We see them in every domain. Ultra-competitors. Quite obnoxious.
- If it's the car domain, theirs has to be the fastest.
- If it's the wealth domain, they have to be the richest.
- If it's the academic domain, they have to be the smartest.
- If it's the political domain, they have to be the most powerful.
These domains have easily identifiable ways to keep score. The domain of the web, however, might not be so easily recognizeable. This article tries to shed some light on that.
Expectations seem to evolve constantly in the web domain! So, how do the ultra competitive approach it, when what to score is always changing?
We won't go deep on any metric, but instead focus on the breadth.
By scanning for gaps, the strongest competitors are more easily identifiable. But also know that corporations compete by throwing a lot of resources at this. So there's a sub-text here, of figuring out how to do less with more.
Perhaps one of the better analogies would be the triatholon. Competitors might be strong in one area, but it's just as important not to lose in the other two.
The speed of changing expectations forces each competitor to take nothing for granted. If competitors have a weakness that wasn't on the radar because expectations evolved since they last paid attention, their strengths might not make as much of a difference as it did last year.
If you're an ultra-competitor, what is the purpose of your site? Have you really looked at it carefully or is it too amorphous to even identify?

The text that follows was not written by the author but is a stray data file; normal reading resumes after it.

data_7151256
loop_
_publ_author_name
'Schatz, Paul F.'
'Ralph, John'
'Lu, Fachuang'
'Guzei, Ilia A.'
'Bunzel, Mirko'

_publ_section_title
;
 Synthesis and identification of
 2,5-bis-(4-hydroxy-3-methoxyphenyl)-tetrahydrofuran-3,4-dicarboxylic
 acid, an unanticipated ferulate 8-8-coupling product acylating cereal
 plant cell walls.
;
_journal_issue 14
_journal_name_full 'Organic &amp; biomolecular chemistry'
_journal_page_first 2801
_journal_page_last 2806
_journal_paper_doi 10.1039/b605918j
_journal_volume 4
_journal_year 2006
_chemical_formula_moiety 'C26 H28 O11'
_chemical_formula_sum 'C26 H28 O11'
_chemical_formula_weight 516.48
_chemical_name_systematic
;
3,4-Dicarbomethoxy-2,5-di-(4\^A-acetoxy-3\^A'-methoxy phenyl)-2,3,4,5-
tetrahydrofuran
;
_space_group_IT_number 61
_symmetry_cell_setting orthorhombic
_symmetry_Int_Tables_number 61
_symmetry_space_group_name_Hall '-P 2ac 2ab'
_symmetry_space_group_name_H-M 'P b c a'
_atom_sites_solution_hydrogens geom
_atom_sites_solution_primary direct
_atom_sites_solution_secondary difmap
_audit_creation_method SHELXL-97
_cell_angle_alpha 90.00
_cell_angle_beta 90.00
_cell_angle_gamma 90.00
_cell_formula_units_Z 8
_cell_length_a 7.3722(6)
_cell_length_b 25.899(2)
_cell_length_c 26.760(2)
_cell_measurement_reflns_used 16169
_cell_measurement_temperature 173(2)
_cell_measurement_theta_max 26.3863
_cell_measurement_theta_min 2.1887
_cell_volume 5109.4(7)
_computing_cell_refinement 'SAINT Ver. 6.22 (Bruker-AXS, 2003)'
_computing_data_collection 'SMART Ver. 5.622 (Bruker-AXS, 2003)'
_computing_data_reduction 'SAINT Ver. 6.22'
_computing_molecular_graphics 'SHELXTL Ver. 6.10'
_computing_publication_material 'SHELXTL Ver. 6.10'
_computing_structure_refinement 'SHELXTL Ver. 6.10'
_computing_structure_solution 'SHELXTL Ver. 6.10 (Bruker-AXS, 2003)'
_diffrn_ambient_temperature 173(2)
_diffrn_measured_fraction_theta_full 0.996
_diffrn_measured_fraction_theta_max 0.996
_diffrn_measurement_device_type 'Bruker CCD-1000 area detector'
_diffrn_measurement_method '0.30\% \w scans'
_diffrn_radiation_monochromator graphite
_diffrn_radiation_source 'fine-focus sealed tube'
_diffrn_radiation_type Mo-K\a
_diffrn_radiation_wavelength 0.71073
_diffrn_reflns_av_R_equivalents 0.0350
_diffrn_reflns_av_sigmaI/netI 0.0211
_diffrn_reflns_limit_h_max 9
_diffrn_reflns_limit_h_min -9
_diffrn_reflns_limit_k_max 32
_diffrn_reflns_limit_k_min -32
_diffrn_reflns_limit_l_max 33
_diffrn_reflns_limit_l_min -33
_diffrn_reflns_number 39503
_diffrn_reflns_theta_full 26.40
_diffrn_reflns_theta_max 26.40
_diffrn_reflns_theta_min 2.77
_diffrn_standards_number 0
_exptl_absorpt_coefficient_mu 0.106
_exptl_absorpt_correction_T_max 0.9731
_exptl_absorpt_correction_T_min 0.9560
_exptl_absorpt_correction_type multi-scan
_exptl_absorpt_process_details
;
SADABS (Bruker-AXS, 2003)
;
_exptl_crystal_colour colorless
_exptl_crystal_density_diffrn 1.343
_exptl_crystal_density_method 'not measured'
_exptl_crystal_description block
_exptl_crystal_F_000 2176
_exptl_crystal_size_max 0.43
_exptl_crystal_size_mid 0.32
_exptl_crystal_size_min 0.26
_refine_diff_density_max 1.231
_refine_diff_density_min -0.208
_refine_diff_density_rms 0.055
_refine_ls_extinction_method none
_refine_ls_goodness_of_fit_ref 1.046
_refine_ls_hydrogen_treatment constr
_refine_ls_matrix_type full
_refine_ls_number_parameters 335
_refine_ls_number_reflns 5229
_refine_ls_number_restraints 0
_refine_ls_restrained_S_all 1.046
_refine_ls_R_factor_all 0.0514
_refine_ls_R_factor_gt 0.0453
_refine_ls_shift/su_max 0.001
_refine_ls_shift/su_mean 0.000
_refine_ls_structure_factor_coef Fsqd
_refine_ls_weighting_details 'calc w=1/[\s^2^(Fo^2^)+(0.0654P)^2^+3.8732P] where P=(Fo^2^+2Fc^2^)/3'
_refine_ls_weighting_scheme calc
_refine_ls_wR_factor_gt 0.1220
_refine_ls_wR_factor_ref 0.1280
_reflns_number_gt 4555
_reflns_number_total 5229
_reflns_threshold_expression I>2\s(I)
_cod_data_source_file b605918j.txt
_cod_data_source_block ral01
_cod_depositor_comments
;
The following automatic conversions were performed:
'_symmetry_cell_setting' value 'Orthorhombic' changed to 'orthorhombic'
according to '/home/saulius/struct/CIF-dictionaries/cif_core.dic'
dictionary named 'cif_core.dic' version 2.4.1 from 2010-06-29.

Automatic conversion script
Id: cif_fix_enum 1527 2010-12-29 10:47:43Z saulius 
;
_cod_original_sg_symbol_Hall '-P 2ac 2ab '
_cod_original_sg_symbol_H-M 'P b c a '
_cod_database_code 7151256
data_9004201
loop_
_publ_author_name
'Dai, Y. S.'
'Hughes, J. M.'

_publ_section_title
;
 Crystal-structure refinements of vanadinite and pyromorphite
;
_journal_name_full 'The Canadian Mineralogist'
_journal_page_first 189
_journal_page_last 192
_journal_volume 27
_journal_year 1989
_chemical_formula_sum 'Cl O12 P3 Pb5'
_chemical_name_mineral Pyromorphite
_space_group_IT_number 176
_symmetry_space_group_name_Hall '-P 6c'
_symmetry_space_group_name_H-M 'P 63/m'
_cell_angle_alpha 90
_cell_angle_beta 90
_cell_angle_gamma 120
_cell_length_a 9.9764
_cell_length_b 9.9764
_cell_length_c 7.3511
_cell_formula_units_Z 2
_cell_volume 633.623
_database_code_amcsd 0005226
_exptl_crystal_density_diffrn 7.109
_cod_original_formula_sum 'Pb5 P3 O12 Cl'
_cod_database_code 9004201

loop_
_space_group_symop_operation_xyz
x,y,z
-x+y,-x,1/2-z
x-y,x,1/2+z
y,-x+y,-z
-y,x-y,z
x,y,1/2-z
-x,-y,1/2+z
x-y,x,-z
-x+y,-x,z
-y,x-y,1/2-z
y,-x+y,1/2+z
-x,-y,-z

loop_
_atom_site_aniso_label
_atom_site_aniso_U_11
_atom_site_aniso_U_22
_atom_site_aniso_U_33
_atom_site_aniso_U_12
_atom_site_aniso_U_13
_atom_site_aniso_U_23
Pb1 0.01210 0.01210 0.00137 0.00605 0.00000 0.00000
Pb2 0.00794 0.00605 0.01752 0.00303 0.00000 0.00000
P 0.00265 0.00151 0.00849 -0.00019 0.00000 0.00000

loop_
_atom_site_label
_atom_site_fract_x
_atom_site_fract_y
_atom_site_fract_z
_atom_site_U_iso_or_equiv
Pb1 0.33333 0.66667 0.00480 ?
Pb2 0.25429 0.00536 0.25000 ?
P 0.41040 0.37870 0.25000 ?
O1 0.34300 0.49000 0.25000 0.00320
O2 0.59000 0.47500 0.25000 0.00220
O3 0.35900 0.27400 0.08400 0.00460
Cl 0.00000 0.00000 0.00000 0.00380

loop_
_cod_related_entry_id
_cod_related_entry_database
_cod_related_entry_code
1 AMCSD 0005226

- Is it Brand? Are you building a brand?
- Is it Sales? Do you have revenue targets?
- Is it Creativity? Is it a creative outlet for you and/or your staff?
- Is it Interactivity? Are you attempting to engage your audience?
Specificity on your high-level goals won't guarantee a win, but lack of specifity might have the opposite effect.
For decades, speed of the development team was the benchmark that drove most decisions. "We'll use WordPress, we can develop that quickly" Or React, or JQuery, or ... pick your favorite slower legacy stack.
Not any more. Nobody cares how much you like your favorite stacks.
Even if you're just trying to build a brand. Visitors have less and less patience with slow sites - and slow used to mean seconds. Now, slow is counted in milliseconds. Loyalty? Yeah, don't count on it, if you have a slower site.
Lighthouse is one of many tools that measures how fast your site works, among other metrics that it measures.
Here are the scores for the last time I ran lighthouse on the site where this blog is also posted, as an example of how to start this process.
Funny side effect: The faster performing standards based stacks are becoming faster to develop in, too. But that's a topic for another article.
Ultra-competitive types might ignore security for the short term win. After all, we could fill a library with security manuals, and still come up short.
So here's a pro tip: Don't try. Address it by design, first. The remaining security risks can be outsourced to Google, or Amazon, or the like.
- Design: Move your site or app off of a server, make it browser based. That means, dump WordPress, among other things. Poof! Your biggest risk profile disappears!